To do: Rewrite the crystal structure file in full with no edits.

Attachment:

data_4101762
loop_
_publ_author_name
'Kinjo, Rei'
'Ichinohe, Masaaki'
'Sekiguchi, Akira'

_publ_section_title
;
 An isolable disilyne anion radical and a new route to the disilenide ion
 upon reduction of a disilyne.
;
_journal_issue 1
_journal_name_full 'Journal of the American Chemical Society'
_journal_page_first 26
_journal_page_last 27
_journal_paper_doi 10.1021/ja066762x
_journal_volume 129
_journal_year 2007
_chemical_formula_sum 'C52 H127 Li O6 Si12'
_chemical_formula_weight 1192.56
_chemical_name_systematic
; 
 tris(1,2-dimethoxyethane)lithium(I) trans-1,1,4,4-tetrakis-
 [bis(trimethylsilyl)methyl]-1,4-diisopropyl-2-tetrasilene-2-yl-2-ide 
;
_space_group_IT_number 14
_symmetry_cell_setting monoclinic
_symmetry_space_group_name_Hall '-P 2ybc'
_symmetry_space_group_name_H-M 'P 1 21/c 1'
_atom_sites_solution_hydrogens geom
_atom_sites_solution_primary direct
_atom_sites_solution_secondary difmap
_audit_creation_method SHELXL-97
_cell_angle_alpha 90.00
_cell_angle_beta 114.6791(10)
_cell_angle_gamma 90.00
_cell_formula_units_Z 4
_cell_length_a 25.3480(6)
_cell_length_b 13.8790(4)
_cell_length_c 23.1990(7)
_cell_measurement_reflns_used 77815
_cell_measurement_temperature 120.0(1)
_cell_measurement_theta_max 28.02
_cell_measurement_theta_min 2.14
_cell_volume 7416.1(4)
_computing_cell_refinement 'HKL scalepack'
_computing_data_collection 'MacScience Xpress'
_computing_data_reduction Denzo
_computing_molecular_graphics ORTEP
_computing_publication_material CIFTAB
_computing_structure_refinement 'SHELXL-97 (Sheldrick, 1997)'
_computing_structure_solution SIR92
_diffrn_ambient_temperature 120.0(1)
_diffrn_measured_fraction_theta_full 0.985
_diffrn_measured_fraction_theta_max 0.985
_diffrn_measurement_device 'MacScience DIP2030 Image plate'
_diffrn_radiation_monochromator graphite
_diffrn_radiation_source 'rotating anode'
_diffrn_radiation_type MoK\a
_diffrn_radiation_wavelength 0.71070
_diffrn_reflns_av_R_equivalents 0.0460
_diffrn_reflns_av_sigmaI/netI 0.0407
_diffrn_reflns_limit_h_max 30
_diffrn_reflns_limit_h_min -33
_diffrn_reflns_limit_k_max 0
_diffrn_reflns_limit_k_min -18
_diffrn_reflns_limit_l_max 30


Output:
data_4101762
loop_
_publ_author_name
'Kinjo, Rei'
'Ichinohe, Masaaki'
'Sekiguchi, Akira'

_publ_section_title
;
 An isolable disilyne anion radical and a new route to the disilenide ion
 upon reduction of a disilyne.
;
_journal_issue 1
_journal_name_full 'Journal of the American Chemical Society'
_journal_page_first 26
_journal_page_last 27
_journal_paper_doi 10.1021/ja066762x
_journal_volume 129
_journal_year 2007
_chemical_formula_sum 'C52 H127 Li O6 Si12'
_chemical_formula_weight 1192.56
_chemical_name_systematic
; 
 tris(1,2-dimethoxyethane)lithium(I) trans-1,1,4,4-tetrakis-
 [bis(trimethylsilyl)methyl]-1,4-diisopropyl-2-tetrasilene-2-yl-2-ide 
;
_space_group_IT_number 14
_symmetry_cell_setting monoclinic
_symmetry_space_group_name_Hall '-P 2ybc'
_symmetry_space_group_name_H-M 'P 1 21/c 1'
_atom_sites_solution_hydrogens geom
_atom_sites_solution_primary direct
_atom_sites_solution_secondary difmap
_audit_creation_method SHELXL-97
_cell_angle_alpha 90.00
_cell_angle_beta 114.6791(10)
_cell_angle_gamma 90.00
_cell_formula_units_Z 4
_cell_length_a 25.3480(6)
_cell_length_b 13.8790(4)
_cell_length_c 23.1990(7)
_cell_measurement_reflns_used 77815
_cell_measurement_temperature 120.0(1)
_cell_measurement_theta_max 28.02
_cell_measurement_theta_min 2.14
_cell_volume 7416.1(4)
_computing_cell_refinement 'HKL scalepack'
_computing_data_collection 'MacScience Xpress'
_computing_data_reduction Denzo
_computing_molecular_graphics ORTEP
_computing_publication_material CIFTAB
_computing_structure_refinement 'SHELXL-97 (Sheldrick, 1997)'
_computing_structure_solution SIR92
_diffrn_ambient_temperature 120.0(1)
_diffrn_measured_fraction_theta_full 0.985
_diffrn_measured_fraction_theta_max 0.985
_diffrn_measurement_device 'MacScience DIP2030 Image plate'
_diffrn_radiation_monochromator graphite
_diffrn_radiation_source 'rotating anode'
_diffrn_radiation_type MoK\a
_diffrn_radiation_wavelength 0.71070
_diffrn_reflns_av_R_equivalents 0.0460
_diffrn_reflns_av_sigmaI/netI 0.0407
_diffrn_reflns_limit_h_max 30
_diffrn_reflns_limit_h_min -33
_diffrn_reflns_limit_k_max 0
_diffrn_reflns_limit_k_min -18
_diffrn_reflns_limit_l_max 30